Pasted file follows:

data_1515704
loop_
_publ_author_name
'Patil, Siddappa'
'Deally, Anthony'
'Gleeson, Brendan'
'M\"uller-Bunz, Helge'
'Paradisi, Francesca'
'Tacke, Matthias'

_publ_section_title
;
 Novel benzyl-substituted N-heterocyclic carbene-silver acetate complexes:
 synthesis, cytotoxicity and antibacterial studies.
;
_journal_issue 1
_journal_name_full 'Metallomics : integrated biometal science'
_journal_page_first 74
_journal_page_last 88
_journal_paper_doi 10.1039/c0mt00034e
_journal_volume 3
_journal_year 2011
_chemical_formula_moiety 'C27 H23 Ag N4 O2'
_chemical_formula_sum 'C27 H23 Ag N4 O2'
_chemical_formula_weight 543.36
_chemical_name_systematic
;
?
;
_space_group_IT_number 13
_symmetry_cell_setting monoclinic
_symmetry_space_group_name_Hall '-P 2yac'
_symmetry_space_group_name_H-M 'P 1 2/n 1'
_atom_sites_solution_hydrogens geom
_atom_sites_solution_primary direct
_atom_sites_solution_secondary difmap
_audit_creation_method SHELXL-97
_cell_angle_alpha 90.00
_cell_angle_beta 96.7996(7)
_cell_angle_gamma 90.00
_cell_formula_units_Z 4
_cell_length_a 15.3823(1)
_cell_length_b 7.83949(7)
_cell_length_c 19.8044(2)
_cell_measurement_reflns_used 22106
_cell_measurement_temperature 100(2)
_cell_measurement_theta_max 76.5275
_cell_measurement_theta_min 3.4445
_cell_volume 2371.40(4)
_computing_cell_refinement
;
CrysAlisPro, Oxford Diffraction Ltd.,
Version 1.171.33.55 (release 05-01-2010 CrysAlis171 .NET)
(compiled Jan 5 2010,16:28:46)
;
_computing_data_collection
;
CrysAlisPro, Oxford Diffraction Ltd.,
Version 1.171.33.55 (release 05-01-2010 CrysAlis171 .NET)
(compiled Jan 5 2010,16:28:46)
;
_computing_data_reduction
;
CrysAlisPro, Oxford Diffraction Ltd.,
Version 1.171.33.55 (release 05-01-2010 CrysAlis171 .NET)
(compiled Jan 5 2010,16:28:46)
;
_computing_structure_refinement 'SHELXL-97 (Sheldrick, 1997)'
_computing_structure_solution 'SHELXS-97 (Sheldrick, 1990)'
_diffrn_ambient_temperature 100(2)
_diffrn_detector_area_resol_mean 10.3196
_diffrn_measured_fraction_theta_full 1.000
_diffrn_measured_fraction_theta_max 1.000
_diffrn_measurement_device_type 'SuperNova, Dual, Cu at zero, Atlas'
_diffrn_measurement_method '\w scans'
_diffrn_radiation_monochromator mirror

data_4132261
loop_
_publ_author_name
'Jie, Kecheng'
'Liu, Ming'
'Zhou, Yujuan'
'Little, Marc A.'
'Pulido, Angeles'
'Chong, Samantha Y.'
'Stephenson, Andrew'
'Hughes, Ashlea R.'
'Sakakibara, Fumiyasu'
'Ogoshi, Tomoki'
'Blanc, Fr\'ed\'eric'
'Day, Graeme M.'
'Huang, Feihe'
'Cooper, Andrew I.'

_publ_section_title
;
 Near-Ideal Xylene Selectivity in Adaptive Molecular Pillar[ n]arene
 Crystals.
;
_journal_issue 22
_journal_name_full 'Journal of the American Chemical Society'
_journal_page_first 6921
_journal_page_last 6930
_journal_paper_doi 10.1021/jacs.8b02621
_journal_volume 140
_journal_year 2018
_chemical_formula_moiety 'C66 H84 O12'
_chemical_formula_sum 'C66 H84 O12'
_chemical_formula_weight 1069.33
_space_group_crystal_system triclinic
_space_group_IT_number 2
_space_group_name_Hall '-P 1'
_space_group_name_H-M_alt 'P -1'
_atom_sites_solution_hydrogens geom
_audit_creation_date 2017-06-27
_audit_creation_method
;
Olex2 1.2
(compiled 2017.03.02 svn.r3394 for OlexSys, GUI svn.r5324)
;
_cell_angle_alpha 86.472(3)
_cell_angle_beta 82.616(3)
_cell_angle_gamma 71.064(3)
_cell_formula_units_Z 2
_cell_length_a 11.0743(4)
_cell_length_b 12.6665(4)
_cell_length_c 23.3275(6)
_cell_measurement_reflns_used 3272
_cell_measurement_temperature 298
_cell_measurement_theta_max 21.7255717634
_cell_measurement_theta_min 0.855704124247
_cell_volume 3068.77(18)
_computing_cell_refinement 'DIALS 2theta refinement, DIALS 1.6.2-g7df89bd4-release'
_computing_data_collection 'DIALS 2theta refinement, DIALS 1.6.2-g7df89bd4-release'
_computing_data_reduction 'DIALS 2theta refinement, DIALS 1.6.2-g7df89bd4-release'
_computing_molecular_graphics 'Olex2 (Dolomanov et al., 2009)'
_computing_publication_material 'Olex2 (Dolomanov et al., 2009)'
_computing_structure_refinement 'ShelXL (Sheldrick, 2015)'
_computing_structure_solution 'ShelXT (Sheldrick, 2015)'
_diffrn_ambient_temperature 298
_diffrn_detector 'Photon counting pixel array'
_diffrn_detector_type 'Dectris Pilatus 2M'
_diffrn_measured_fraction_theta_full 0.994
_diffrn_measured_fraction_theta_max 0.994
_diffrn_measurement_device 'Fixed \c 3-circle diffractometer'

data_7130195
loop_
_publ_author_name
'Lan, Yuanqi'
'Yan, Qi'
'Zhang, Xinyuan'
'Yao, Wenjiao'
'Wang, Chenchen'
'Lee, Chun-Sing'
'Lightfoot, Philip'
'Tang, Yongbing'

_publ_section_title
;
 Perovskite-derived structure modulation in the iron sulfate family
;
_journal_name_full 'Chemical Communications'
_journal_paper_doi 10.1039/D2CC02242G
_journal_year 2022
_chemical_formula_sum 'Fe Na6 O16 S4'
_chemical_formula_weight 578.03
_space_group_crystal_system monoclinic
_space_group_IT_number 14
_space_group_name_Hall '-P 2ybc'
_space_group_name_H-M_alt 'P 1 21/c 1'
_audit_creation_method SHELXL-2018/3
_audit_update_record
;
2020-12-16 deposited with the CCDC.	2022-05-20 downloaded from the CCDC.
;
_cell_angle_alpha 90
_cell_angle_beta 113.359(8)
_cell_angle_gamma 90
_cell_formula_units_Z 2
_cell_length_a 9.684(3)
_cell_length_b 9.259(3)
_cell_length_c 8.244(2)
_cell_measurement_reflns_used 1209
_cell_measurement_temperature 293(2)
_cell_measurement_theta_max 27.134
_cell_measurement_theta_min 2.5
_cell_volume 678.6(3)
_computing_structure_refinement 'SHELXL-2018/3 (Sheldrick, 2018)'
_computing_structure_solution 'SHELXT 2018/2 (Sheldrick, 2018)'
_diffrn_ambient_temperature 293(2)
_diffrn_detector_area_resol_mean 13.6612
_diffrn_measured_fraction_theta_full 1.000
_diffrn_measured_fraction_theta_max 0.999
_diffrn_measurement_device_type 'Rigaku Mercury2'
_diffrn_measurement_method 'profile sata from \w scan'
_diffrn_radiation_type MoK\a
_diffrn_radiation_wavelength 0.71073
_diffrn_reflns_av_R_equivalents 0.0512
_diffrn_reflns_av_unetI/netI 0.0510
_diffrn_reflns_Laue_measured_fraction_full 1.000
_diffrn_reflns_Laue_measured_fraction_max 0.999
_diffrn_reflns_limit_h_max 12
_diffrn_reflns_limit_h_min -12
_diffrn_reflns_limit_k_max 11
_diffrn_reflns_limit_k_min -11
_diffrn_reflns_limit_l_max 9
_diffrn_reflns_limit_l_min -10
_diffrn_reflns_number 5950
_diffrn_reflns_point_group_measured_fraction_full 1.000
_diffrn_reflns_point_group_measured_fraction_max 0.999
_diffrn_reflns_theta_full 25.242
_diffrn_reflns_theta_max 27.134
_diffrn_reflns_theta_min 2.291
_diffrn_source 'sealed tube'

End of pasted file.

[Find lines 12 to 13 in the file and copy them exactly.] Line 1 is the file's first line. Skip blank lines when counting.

 Novel benzyl-substituted N-heterocyclic carbene-silver acetate complexes:
 synthesis, cytotoxicity and antibacterial studies.